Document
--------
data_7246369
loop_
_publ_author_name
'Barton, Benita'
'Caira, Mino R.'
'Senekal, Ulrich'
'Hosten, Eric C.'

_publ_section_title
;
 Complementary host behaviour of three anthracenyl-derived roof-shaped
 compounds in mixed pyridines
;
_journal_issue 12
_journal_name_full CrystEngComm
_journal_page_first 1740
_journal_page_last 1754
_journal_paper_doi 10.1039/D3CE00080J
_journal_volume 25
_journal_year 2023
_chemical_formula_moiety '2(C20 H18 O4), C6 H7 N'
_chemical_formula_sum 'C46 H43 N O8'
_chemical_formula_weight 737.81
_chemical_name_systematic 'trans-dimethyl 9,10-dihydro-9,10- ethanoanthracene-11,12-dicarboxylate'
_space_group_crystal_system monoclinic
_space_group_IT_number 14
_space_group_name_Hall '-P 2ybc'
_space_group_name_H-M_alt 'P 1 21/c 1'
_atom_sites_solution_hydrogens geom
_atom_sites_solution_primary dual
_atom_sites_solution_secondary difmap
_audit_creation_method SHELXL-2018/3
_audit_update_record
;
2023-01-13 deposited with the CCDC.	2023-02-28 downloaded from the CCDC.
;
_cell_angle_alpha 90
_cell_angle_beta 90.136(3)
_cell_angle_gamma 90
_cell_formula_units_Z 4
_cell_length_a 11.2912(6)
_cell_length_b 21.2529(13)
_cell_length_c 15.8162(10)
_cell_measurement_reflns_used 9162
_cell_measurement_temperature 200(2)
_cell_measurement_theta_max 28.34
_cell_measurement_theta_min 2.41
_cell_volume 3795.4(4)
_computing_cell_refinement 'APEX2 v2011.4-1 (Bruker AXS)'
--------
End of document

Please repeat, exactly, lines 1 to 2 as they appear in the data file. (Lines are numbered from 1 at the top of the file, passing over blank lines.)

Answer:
data_7246369
loop_